Vail Daily letter: The blind side
In response to the most recent Vail Daily letters to the editor, there seems to be an unfortunate disconnect between some of our snow boarders and skiers .
Our family are skiers and have had a home in Vail for 18 years . As boarding increased in popularity, we skiers had to share more of the slopes with them and it has taken some time to get used to our fellow downhill enthusiasts .
In attempting to try to accommodate and understand this alternative to skiing, I have been questioning snow boarders on the lifts about their sport , the challenges and what they are taught to handle their “blind side”. I’ve learned a lot from them and have made some accommodations to my skiing to help me enjoy the same slopes as they .
Skiers are expected to be responsible for checking over both shoulders before turning . A question I’ve asked boarders is “what do you do about your blind side when needing to turn?” Answers I’ve received are “well , you kind of sense where the people behind you are”, “can’t see much , especially with goggles” , and “ I guess it’s hard to see”.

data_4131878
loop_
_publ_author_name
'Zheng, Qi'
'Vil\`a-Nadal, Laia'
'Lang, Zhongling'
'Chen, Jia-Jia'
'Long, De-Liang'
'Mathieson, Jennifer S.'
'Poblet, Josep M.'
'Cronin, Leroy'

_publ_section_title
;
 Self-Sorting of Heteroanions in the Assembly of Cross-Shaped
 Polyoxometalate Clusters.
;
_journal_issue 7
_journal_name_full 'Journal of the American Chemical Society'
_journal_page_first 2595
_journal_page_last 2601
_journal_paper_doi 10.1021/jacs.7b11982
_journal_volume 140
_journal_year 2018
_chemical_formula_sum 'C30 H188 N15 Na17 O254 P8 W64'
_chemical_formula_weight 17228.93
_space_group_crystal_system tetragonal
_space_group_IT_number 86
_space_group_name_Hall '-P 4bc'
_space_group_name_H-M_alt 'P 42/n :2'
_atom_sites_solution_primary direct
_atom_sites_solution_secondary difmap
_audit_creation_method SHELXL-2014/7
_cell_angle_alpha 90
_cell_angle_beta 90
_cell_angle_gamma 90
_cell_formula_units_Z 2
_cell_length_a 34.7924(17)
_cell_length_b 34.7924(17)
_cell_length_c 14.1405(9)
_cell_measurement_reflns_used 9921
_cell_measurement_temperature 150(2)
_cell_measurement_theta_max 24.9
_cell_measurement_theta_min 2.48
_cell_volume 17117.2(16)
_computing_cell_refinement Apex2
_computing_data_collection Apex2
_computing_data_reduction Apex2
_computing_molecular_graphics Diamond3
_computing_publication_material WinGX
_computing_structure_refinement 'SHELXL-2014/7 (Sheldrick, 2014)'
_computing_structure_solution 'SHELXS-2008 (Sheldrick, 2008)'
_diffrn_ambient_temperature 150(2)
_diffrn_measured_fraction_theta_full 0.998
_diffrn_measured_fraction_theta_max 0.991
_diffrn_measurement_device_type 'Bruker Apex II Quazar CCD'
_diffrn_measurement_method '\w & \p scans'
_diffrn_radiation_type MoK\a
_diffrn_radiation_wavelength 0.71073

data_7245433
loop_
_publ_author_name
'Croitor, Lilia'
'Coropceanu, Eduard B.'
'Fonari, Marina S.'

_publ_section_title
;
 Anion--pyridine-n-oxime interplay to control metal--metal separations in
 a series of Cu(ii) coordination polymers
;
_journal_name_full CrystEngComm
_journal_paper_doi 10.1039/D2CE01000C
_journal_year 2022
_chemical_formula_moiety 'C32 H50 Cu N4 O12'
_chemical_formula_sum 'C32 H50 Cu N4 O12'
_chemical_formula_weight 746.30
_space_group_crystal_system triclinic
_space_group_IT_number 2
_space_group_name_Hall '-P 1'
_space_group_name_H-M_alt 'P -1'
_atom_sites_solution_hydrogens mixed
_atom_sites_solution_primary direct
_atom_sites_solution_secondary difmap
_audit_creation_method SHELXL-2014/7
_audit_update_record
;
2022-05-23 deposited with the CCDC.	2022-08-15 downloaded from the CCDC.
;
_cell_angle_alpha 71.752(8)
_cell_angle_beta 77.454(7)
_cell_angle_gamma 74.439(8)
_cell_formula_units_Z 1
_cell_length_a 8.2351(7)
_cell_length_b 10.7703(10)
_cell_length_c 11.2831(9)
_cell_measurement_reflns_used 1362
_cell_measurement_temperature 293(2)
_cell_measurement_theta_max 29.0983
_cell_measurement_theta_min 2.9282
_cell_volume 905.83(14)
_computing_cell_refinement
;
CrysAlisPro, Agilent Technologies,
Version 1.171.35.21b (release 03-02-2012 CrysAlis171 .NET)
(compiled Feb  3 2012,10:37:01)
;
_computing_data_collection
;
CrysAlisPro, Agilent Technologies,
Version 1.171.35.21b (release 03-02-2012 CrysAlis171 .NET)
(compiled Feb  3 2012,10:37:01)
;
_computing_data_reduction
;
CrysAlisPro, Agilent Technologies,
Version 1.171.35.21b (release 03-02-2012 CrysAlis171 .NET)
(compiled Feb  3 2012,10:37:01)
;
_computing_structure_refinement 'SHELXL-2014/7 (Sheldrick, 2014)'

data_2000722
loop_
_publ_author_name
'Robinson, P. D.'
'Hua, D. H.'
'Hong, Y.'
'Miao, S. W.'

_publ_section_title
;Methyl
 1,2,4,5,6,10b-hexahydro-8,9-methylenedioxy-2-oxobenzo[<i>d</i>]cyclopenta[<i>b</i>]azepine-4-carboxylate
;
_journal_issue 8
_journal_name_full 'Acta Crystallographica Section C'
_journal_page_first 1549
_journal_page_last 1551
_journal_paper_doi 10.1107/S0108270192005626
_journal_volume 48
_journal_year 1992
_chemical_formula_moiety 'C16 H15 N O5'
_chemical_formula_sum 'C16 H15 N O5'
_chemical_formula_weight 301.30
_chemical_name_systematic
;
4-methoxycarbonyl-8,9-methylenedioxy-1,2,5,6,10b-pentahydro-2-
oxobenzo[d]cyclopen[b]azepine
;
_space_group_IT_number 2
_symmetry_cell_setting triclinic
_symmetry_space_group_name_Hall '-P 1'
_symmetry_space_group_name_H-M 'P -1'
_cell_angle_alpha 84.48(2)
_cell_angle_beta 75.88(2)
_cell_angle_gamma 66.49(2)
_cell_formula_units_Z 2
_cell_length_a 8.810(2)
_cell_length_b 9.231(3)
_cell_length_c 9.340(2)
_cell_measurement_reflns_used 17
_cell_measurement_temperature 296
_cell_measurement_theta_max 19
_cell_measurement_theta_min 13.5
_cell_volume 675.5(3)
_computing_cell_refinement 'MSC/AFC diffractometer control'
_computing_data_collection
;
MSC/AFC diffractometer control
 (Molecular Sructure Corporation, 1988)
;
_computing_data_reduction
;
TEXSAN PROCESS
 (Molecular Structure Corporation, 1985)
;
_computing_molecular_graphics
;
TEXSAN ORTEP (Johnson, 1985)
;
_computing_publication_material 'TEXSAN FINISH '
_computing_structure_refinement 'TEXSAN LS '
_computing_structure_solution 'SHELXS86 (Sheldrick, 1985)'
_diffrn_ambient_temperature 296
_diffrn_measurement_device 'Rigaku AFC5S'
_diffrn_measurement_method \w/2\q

Another question I have asked is, what are you taught to do in covering your blind side when turning ? The answer has been, “I wasn’t “ or “ never had a lesson from a teacher.” Not one had been taught to take the responsibility of covering it.
To make it safer I try to ski to the side the boarder is facing and not on their “blind side “ , especially when passing them , but what can be done by them to make things safer for all? I presume ALL using the slopes are expected to follow the Skiers Code , which makes us each responsible for checking uphill before turning . Perhaps we need to rename it the skiers / boarders code????
There is no doubt boarders have a blind side. How about requiring using one’s arm to signal when turning to the blind side, so those behind can be prepared ?
We all love Vail, the snow covered mountains , and the life it offers us. We all certainly can live together congenially with awareness, respect , and concern for one another’s safety.
Both need to try harder and eliminate our “blind sides”.